Remembering Roy Kiyooka
by John Endo Greenaway
When Roy Kiyooka died suddenly and unexpectedly in February 1994, he left behind a legacy of creativity fuelled by a lifelong passion for making art, in all its various guises. Born in Moose Jaw, Saskatchewan in 1926, he grew up in Calgary, Alberta, where he began his studies at the Provincial Institute of Technology and Art (now the Southern Alberta Institute of Technology and Art). Over the course of his career, he was known as a painter, photographer, musician, film-maker, poet and teacher. He taught at several universities during his career, retiring from the University of British Columbia in 1991.
Although he eventually settled in Vancouver, he lived, worked and studied in Mexico, Regina, Montreal, Halifax. His book, Pear Tree Pomes, was nominated for a Governor General’s Literary Award. In 1978, he was named an Officer of the Order of Canada.
Roy published a number of books including Kyoto Airs (1964), Nevertheless These Eyes (1967), StoneDGloves (1970), transcanadaletters (1975), The Fontainebleau Dream Machine (1977) and Pear Tree Pomes (1987). Another book, Mothertalk: life stories of Mary Kiyoshi Kiyooka, was published posthumously in 1997.
The above bio may touch upon the specifics of Roy’s life but doesn’t come close to painting a picture of who he was. A restless, endlessly curious and mischievous spirit, his life and then his death touched a great many within Vancouver’s arts community and the response to his passing was immediate and heartfelt.
Writing shortly after his death, Daphne Marlatt remembered: “Though he could sound cynical, he was rarely bitter, and this was an achievement considering those bitter wartime years. Endlessly curious about people, about the dynamics at work in people’s lives, he brought perspective to his friendships, an affectionate knowing that could make you end up laughing at yourself. And though he loved to sound forth, he was also an extraordinary listener; one who could elicit the stories of a life that made the teller feel suddenly seen in a curiously collaborative moment. One of the great gifts he possessed and which he gave freely was this ability to be genuinely present in sustained conversation.”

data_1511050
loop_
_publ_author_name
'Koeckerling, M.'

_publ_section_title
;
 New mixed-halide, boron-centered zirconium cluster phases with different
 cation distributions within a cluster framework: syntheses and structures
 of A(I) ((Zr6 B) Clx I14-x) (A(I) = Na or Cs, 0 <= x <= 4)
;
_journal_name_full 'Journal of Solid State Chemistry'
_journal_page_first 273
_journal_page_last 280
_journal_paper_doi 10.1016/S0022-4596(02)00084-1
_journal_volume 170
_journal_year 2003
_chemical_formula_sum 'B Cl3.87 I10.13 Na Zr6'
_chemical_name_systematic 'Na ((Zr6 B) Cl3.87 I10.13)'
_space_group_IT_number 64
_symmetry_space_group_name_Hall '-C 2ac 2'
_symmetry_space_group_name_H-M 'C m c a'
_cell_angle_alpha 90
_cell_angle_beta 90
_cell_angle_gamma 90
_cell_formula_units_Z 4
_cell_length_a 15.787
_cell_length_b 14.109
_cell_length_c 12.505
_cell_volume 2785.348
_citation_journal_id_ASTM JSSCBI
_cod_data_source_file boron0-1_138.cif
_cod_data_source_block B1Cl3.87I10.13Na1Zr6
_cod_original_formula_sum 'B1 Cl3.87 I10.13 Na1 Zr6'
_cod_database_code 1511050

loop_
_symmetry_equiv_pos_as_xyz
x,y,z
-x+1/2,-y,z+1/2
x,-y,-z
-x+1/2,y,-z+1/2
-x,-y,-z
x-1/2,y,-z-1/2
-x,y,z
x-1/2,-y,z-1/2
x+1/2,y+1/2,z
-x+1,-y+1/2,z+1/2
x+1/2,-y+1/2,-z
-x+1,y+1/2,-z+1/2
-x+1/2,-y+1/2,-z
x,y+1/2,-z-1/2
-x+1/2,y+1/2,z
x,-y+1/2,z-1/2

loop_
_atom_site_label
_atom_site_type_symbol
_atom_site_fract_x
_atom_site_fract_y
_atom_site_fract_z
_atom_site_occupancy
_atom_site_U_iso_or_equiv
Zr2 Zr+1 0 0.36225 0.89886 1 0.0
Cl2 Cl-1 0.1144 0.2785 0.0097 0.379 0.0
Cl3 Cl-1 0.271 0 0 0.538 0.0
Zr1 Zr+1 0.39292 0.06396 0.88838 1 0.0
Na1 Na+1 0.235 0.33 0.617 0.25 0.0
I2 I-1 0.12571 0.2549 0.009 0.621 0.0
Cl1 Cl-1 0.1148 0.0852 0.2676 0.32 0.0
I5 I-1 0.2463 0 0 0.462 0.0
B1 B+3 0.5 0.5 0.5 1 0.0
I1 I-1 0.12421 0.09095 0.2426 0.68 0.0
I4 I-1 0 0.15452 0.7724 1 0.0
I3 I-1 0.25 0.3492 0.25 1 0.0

Michael de Courcy, writing on his website, talks about Roy’s shift in direction: “Roy had recently retired from UBC and his thirty year teaching career. He was disillusioned with the art world, and visual art practice no longer had the same meaning in his life that it once had. He was primarily absorbed in his writing and his music. He had initiated a number of private and public occasions in which to read his work and perform music, and was excited at having found an interested audience within his community. He was looking for a new beginning and felt that he had found it in performance. Through these collaborations with friends, usually fellow artists, he continued to define his identity as an artist, pursuing what he referred to as his own particular voice.”
In a 1990 interview with Linda Hoffman, Roy talked about collaborating with other artists in a live setting: “I think the most rewarding artistic space I’ve known in recent years has always been collaborative. It’s just the way, it’s another way of talking where you don’t get any of the static or do you know what I mean? That’s what I like about it, its another way of talking, I mean its another way of being with others, that doesn’t necessarily have to go to language, and it feels so good, because your whole body is involved, you are not responding to the occasion with your head, do you know what I mean, that sense of it? And when that comes together, that’s a, I don’t know of anything that’s nicer than that at this time in my life, I really don’t. I wish I could say that going to bed with a woman would be the equivalent, but it isn’t. It’s too ephemeral. Well yeah you know, so, sure. But you know all that . . . I mean, you know that really deeply.”